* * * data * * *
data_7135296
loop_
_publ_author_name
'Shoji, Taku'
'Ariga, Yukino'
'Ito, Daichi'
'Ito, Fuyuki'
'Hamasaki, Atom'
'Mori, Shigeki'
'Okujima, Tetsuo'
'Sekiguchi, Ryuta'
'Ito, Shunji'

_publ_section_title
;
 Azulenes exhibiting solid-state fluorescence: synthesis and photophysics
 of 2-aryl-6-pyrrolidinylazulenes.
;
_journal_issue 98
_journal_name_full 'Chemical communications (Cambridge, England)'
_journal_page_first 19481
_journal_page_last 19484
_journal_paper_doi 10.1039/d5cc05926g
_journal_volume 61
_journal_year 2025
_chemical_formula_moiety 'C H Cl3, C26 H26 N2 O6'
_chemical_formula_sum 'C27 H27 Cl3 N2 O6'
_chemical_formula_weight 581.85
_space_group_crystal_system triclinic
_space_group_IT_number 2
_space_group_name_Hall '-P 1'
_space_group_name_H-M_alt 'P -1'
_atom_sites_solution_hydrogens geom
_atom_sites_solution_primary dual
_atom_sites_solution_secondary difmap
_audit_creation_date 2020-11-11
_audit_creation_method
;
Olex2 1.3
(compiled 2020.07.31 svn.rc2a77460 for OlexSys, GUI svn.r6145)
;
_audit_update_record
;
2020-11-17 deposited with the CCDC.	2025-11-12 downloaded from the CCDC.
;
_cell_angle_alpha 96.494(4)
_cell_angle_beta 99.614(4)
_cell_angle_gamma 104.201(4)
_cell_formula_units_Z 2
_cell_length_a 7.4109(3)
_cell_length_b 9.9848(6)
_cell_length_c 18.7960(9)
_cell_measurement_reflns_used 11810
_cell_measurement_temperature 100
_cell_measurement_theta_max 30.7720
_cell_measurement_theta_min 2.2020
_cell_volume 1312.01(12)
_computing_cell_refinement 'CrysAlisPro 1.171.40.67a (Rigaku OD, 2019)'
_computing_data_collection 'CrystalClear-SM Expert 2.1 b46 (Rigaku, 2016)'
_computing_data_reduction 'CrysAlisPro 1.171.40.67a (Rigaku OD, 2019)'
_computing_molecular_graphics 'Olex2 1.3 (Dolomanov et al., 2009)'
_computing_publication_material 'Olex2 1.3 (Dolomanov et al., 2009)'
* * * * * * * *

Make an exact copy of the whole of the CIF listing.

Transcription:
data_7135296
loop_
_publ_author_name
'Shoji, Taku'
'Ariga, Yukino'
'Ito, Daichi'
'Ito, Fuyuki'
'Hamasaki, Atom'
'Mori, Shigeki'
'Okujima, Tetsuo'
'Sekiguchi, Ryuta'
'Ito, Shunji'

_publ_section_title
;
 Azulenes exhibiting solid-state fluorescence: synthesis and photophysics
 of 2-aryl-6-pyrrolidinylazulenes.
;
_journal_issue 98
_journal_name_full 'Chemical communications (Cambridge, England)'
_journal_page_first 19481
_journal_page_last 19484
_journal_paper_doi 10.1039/d5cc05926g
_journal_volume 61
_journal_year 2025
_chemical_formula_moiety 'C H Cl3, C26 H26 N2 O6'
_chemical_formula_sum 'C27 H27 Cl3 N2 O6'
_chemical_formula_weight 581.85
_space_group_crystal_system triclinic
_space_group_IT_number 2
_space_group_name_Hall '-P 1'
_space_group_name_H-M_alt 'P -1'
_atom_sites_solution_hydrogens geom
_atom_sites_solution_primary dual
_atom_sites_solution_secondary difmap
_audit_creation_date 2020-11-11
_audit_creation_method
;
Olex2 1.3
(compiled 2020.07.31 svn.rc2a77460 for OlexSys, GUI svn.r6145)
;
_audit_update_record
;
2020-11-17 deposited with the CCDC.	2025-11-12 downloaded from the CCDC.
;
_cell_angle_alpha 96.494(4)
_cell_angle_beta 99.614(4)
_cell_angle_gamma 104.201(4)
_cell_formula_units_Z 2
_cell_length_a 7.4109(3)
_cell_length_b 9.9848(6)
_cell_length_c 18.7960(9)
_cell_measurement_reflns_used 11810
_cell_measurement_temperature 100
_cell_measurement_theta_max 30.7720
_cell_measurement_theta_min 2.2020
_cell_volume 1312.01(12)
_computing_cell_refinement 'CrysAlisPro 1.171.40.67a (Rigaku OD, 2019)'
_computing_data_collection 'CrystalClear-SM Expert 2.1 b46 (Rigaku, 2016)'
_computing_data_reduction 'CrysAlisPro 1.171.40.67a (Rigaku OD, 2019)'
_computing_molecular_graphics 'Olex2 1.3 (Dolomanov et al., 2009)'
_computing_publication_material 'Olex2 1.3 (Dolomanov et al., 2009)'